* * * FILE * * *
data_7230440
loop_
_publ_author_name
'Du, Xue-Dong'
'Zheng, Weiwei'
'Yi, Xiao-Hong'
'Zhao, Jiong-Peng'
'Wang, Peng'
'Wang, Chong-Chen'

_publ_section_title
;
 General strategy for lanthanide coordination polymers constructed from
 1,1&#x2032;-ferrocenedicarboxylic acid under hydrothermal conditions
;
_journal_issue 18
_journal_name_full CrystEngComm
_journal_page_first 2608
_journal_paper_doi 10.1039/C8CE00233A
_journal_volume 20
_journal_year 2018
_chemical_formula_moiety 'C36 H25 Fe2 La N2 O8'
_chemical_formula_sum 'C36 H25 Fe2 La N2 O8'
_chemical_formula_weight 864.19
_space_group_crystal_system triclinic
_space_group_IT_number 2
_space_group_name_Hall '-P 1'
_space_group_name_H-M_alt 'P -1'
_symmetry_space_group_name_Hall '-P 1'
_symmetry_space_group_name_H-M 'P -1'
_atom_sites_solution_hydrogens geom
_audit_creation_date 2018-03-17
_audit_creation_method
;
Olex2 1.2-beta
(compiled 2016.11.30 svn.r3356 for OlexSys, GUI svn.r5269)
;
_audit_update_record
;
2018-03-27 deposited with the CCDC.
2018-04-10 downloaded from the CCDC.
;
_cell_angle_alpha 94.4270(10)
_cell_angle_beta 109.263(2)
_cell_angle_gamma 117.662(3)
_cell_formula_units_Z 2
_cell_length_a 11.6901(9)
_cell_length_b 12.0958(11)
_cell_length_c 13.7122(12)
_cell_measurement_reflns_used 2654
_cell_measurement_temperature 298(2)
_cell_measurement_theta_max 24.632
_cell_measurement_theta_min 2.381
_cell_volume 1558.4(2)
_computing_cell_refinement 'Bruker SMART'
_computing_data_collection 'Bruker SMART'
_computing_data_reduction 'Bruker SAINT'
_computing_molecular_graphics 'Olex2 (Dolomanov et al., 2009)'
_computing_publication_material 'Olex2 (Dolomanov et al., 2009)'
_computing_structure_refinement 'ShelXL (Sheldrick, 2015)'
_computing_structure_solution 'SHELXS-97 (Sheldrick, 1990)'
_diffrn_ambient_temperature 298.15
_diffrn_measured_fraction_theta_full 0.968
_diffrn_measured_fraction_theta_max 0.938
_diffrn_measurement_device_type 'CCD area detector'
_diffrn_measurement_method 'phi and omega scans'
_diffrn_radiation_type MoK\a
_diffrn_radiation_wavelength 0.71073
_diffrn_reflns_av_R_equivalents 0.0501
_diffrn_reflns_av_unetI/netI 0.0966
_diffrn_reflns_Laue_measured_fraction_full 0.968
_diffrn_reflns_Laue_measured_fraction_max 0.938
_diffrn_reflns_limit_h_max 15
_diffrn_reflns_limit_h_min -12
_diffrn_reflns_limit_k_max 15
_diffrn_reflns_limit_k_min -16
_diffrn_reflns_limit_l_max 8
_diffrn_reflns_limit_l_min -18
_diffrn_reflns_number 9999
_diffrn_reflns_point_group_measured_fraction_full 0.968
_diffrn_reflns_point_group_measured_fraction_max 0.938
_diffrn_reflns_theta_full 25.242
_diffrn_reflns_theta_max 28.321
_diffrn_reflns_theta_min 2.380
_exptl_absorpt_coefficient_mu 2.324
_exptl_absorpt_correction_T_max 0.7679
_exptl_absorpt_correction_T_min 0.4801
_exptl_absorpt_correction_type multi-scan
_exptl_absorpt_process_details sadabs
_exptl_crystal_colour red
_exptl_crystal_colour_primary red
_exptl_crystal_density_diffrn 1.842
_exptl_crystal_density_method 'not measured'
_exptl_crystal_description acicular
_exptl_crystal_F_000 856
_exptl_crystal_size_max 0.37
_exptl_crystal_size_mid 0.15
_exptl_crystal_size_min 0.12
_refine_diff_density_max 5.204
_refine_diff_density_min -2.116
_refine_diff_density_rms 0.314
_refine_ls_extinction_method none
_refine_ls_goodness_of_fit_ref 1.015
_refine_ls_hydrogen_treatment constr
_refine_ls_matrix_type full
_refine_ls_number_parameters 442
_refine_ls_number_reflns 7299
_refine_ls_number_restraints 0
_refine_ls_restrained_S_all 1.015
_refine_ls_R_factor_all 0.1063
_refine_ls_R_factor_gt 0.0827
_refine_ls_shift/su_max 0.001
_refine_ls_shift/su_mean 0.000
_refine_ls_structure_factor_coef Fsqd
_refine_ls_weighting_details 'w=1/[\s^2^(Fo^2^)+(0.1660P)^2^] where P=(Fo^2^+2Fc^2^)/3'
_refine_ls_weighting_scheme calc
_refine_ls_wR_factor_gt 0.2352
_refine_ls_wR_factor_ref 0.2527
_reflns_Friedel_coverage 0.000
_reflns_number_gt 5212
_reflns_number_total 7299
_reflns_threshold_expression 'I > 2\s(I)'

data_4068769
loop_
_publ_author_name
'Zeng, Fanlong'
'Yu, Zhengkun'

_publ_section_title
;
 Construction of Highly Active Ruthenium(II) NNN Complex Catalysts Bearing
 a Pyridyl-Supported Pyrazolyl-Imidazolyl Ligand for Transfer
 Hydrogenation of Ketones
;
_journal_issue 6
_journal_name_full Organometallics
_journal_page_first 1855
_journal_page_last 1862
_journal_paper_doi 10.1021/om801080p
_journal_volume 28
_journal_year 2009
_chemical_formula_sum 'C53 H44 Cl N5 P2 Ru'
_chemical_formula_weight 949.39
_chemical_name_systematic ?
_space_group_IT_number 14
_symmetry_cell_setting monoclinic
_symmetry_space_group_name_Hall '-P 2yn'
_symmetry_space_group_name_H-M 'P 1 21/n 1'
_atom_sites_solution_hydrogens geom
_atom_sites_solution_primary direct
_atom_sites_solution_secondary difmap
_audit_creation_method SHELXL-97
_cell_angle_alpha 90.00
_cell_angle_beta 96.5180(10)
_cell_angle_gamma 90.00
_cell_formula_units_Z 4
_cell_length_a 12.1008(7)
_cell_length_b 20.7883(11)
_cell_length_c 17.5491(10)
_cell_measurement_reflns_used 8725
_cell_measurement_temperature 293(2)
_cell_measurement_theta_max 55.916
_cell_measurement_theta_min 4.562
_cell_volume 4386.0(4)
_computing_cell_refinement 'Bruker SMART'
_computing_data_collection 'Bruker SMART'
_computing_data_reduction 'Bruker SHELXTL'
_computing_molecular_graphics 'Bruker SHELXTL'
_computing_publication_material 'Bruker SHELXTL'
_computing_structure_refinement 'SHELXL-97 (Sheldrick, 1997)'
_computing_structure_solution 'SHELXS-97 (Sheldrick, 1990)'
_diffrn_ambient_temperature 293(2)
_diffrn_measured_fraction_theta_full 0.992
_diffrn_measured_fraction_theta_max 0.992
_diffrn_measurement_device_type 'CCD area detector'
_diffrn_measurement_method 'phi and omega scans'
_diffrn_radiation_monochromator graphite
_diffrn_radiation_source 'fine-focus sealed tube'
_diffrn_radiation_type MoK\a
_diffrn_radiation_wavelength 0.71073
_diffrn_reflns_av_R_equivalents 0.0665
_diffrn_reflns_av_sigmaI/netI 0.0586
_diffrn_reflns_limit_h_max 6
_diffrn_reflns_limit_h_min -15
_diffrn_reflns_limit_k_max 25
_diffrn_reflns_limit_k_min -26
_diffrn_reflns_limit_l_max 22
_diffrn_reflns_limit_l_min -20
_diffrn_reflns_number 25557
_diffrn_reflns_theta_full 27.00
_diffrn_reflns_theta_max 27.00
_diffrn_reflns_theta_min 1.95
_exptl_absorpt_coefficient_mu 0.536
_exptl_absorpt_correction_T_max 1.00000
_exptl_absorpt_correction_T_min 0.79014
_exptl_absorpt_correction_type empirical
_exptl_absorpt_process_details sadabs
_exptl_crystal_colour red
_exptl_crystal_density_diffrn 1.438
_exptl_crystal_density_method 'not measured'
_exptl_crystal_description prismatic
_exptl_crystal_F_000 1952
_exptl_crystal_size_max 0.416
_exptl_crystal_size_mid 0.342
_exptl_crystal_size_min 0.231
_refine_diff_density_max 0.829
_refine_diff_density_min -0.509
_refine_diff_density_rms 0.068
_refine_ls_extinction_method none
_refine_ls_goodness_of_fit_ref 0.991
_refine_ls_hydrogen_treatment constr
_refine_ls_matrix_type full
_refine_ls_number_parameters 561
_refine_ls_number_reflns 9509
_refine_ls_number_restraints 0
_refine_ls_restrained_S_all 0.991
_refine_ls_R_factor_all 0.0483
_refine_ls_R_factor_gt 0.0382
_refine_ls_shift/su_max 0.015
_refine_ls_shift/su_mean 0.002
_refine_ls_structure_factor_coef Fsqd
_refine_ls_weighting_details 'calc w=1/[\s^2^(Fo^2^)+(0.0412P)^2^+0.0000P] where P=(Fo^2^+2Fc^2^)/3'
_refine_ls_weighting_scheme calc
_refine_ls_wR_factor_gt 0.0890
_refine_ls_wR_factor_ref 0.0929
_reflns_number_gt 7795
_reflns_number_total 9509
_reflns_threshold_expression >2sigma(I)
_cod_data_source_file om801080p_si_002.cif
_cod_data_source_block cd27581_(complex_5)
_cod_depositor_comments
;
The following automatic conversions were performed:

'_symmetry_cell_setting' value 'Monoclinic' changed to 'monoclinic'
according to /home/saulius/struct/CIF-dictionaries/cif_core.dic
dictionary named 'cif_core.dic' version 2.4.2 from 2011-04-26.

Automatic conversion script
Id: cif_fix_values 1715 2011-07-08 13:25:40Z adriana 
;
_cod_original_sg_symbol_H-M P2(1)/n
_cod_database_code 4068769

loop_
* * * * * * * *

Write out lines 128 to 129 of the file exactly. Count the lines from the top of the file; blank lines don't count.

;
 Construction of Highly Active Ruthenium(II) NNN Complex Catalysts Bearing